The Man in the High Castle


Briefly, The Man in the High Castle is a "fictional picture of a world divided by Germany and Japan, victors of the second World War".[1]


In the novel's parallel history, U.S. President Franklin Roosevelt was assassinated in 1933, leading to the continuation of the Great Depression and U.S. isolationism. Thus, the U.S.'s military capability was insufficient to stop the Nazis from exterminating the Soviet Union's Slavic peoples and the Japanese from conquering Oceania. By 1947, the U.S. and the remaining Allies surrendered. By the 1960s, Imperial Japan and Nazi Germany were the world's competing superpowers, with Japan establishing the "Pacific States of America" (P.S.A.) from the former Western United States, with the remaining Rocky Mountain States now a neutral buffer zone between the P.S.A. and the Nazi-occupied former Eastern United States. Meanwhile, Adolf Hitler, though alive, is incapacitated from advanced syphilis, and Martin Bormann has become Chancellor of Germany, with Goebbels, Heydrich, Göring, Seyss-Inquart (who oversees the extermination of the peoples of Africa), and other Nazi leaders soon vying to take his place. The Nazis have drained the Mediterranean to make room for farmland, developed and used the hydrogen bomb, and designed rockets for extremely fast travel across the world as well as space, having colonized the Moon, Venus, and Mars. The novel is set mostly in San Francisco, P.S.A.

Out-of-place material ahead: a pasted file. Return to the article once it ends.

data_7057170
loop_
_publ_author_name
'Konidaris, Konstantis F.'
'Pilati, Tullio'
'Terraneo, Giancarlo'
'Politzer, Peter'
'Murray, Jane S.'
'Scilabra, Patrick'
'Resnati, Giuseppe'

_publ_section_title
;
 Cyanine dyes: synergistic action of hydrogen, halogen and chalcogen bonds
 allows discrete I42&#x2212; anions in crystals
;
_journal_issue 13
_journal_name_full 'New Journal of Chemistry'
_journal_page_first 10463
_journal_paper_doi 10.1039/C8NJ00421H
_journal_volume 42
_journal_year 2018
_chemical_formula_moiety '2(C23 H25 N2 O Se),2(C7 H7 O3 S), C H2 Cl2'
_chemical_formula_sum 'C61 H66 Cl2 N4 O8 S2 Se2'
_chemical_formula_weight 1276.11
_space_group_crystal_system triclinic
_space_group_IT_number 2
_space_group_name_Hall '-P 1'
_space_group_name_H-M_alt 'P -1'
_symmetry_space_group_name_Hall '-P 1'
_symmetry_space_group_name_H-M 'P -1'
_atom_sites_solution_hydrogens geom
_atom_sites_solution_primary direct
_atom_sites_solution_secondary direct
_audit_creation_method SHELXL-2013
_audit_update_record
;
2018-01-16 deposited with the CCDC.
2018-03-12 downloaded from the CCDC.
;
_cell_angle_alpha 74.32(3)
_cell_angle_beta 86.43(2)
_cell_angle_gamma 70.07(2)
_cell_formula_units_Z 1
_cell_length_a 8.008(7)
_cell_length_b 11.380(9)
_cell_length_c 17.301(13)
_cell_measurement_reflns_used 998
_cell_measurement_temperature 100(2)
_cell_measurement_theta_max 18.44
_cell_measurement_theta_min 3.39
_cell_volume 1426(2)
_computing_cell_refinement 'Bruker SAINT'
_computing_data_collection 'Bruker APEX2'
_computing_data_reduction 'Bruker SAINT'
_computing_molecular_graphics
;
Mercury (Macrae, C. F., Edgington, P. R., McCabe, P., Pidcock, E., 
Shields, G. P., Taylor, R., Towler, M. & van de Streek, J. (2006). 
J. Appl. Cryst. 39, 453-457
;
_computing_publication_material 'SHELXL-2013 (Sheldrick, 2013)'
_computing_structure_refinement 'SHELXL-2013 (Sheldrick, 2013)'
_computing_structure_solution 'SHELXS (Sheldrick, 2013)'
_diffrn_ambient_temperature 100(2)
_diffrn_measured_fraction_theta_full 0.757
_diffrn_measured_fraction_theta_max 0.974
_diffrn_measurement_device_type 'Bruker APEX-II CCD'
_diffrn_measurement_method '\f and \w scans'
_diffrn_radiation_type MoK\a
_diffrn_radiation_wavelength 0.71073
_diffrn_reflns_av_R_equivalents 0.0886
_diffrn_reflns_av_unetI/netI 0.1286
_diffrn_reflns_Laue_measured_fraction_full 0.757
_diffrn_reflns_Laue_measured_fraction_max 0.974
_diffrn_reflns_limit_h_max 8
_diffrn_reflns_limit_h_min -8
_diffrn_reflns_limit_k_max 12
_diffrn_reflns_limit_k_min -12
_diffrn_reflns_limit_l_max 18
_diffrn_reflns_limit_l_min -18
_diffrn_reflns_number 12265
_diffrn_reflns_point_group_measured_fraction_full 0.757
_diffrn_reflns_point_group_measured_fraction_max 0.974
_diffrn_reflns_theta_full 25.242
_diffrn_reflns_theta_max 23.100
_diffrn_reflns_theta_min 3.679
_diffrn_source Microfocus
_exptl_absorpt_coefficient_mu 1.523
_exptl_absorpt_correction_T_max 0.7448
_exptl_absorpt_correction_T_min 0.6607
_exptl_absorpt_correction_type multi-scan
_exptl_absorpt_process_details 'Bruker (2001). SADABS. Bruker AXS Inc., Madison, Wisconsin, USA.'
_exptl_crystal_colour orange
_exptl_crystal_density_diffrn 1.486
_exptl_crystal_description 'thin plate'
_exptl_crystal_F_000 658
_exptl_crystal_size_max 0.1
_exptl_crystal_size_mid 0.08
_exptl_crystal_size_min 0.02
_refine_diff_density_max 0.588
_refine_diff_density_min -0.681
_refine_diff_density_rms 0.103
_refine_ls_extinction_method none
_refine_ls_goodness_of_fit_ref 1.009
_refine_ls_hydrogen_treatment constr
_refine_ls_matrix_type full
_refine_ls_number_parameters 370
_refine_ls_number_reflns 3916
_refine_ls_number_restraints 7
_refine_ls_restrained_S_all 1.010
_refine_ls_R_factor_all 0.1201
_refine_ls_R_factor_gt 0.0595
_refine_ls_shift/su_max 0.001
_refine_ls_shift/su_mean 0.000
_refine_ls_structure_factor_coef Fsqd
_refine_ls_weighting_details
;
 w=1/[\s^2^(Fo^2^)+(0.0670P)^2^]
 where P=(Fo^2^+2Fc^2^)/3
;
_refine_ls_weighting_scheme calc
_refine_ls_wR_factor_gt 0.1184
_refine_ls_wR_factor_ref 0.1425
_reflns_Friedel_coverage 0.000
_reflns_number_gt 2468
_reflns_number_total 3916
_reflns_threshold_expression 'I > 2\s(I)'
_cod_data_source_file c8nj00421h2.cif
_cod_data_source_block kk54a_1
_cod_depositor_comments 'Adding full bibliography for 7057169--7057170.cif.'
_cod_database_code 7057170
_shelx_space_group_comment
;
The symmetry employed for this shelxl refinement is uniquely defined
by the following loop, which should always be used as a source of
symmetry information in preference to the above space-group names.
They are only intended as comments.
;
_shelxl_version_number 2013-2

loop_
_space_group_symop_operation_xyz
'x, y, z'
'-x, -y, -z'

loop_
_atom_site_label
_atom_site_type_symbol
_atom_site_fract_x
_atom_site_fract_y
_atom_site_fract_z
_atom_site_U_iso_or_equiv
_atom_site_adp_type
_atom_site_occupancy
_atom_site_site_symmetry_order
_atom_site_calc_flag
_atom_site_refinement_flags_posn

Plot summary

In 1962, fifteen years after Imperial Japan and Nazi Germany have won World War II, Robert "Bob" Childan owns an Americana antiques shop in San Francisco, California (located in the Japanese-occupied Pacific States of America), which is most commonly frequented by the Japanese, who make a fetish of romanticized American cultural artifacts. Childan is contacted by Nobusuke Tagomi, a high-ranking Japanese trade official, who is seeking a gift to impress a visiting Swedish industrialist named Baynes. Childan's store is stocked in part by antiques from the Wyndam-Matson Corporation, a metalworking company. Frank Frink (formerly Fink), a secretly Jewish-American veteran of World War II, has just been fired from the Wyndam-Matson factory, when he agrees to join a former coworker to begin a handcrafted jewellery business. Meanwhile, Frink's ex-wife, Juliana, works as a judo instructor in Canon City, Colorado (in the neutral Mountain States buffer zone), where she begins a sexual relationship with an Italian truck driver and ex-soldier, Joe Cinnadella. Throughout the book, many of these characters frequently make important decisions using prophetic messages they interpret from the I Ching. Many characters are also reading a widely banned yet extremely popular new novel, The Grasshopper Lies Heavy, which depicts an alternative history in which the Allies won World War II, a concept that amazes and intrigues its readers.